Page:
The government supplied the balloon, Wall Street supplied the air, and when it popped, the government bailed out Wall Street. In return, Wall Street, inexplicably, and unanimously, blames the government.
For-Profit Government and the Blurry Line Between Wall Street and Washington
Franklin Raines, chairman of Fannie Mae in the lead up to the financial crisis, was well compensated for his effort in ensuring the downfall of the American economy. He received well over $50 million in bonuses, and was forced to return less than $10 million in a later settlement. Raines is a perfect example of the pseudo Wall Street executive / pseudo Government official who was vastly overcompensated by a ponzi scheme engineered to defraud the citizens of of the US, and was tragically under-punished for that fraud – where there is injustice, there can be no peace.
The middlemen of the financial crisis (like Raines) made an enormous amount of money in the lead up to 2007, and they used this money to influence Washington through tens of millions spent on lobbyists. How can Wall Street blame Washington, when its own lobbyists were the ones telling Washington what to do? Wall Street and the 1% will do anything it can to justify its reprehensible position in this mess. Wall Street will continue to try to group the #occupiers in with Democrats, but #occupiers are just as furious at Democrats as Republicans; indeed, #occupiers are fed up with the broken political system in general. They protest because for-profit corporations and for-profit government are starting to look too similar to distinguish.
It really does all come down to the availability (or lack thereof) of relevant information, which has been previously entrusted to quite corrupt ratings agencies. ”The ratings agencies, thinking they were simply dealing with traditionally appreciating mortgages, didn’t look under the hood,” writes Michael Flynn. Indeed, the ratings agencies were our last line of defense against the bad information which caused the crisis. At best, rating agencies were negligently asleep at the wheel, but I’m sure we all remember from The Godfather Part 2 that when your guards disappear immediately before an attempt is made on your life, it goes far beyond negligence. Paul Krugman agrees.
The root cause of the financial crisis is the high cost of information. It’s actually very easy to lower the costs of information, and the recipe usually looks like this: use the internet.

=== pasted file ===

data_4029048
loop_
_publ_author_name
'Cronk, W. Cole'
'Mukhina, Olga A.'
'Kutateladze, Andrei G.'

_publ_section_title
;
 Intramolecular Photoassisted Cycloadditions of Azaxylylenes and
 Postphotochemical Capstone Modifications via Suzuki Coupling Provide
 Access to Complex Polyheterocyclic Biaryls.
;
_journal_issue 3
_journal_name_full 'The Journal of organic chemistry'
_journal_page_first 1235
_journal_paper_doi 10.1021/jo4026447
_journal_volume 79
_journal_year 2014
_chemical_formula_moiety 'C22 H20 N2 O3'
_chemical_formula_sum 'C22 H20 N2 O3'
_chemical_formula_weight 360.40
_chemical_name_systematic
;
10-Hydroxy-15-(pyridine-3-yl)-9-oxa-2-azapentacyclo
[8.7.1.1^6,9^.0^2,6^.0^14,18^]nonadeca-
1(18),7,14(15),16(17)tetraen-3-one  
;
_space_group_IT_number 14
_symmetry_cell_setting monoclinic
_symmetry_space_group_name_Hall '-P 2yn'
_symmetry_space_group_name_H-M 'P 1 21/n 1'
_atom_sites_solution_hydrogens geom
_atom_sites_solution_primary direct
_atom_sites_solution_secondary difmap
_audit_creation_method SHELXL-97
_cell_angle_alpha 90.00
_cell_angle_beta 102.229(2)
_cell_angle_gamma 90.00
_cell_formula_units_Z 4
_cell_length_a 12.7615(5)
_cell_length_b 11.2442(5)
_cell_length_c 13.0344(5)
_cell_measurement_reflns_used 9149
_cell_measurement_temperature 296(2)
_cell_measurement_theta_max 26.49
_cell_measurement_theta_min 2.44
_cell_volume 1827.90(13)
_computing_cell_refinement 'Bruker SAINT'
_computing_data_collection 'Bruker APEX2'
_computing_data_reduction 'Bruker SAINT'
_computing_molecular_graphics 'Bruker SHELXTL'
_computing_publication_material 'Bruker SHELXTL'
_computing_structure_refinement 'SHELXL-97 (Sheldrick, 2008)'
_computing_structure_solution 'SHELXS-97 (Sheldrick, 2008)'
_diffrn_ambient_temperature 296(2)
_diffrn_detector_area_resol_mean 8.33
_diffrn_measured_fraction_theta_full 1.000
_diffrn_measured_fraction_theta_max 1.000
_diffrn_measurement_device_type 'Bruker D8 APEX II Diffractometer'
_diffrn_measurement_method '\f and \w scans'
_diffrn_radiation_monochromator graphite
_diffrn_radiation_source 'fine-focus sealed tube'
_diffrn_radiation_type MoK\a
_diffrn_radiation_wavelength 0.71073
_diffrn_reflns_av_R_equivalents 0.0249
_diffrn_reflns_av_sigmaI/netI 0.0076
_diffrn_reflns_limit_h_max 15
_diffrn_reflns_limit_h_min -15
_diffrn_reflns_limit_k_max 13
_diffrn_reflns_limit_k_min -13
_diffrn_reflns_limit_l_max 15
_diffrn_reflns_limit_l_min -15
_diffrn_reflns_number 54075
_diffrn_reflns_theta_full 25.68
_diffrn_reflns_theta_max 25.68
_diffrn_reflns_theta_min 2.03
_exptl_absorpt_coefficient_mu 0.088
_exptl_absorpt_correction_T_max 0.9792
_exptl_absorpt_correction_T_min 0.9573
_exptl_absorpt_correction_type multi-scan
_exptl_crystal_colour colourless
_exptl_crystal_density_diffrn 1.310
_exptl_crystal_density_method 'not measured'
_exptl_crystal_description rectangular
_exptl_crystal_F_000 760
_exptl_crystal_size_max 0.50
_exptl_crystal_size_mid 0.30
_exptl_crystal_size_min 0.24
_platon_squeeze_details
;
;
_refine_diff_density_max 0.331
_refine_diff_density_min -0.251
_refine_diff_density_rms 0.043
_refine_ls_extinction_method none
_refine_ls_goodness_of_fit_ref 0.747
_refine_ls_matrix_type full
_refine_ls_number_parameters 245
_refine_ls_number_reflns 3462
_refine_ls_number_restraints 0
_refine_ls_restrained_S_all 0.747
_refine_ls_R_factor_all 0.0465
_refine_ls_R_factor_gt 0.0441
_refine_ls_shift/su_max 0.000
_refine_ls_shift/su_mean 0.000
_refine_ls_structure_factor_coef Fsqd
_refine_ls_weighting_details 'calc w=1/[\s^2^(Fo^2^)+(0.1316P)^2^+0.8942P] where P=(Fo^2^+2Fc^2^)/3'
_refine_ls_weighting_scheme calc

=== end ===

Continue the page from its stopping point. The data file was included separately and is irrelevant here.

If mortgage information were easily shared and open to all involved parties, then the Wall Street purchasers of bad debt would have known just how bad that debt was, and price would have responded accordingly. We can blame each other, we can blame the government, we can blame Wall Street (Wall Street will certainly continue to blame America), we can blame real estate agents, banks, borrowers, whatever.
The beauty of capitalism is that we all have a role, and when Wall Street comes out issuing formal declarations that “Wall Street protesters are gullible, it’s the government’s fault, and private greed is not to blame, carry on with your record level youth unemployment and ignore our astronomical profits,” it makes it so very much easier for protesters to brave the weather, the pepper spray, the questionable jailings and disrespect that they’re sure to continue to receive. The high cost of information, not law abiding people, are to blame.
Greed is a Pointless Scapegoat
Greed is deplorable, but our society should be strong enough to survive alongside this everyday emotion. If our economy was weak enough that sinning would topple it, then it might as well have been toppled from the outset. We should prepare for greed, but expect better of people. Our society should be one where it continues to function and prosper in the face of private greed. My single demand, rather than scolding people for greed, lust, envy or whatever, is this: The people should make decisions for our society, and the people should have adequate information in making those decisions.
Wall Street has issued its best response to the #occupiers, and it completely misses the mark, failing to be little more than an attempt to deflect blame onto the very government over which it has enormous influence.
Let us not forget that all of Wall Street’s assets, money, and in turn profit, originates from Main Street bank accounts, and that sovereignty originates from the people. We have the power, we just don’t know how to use it yet.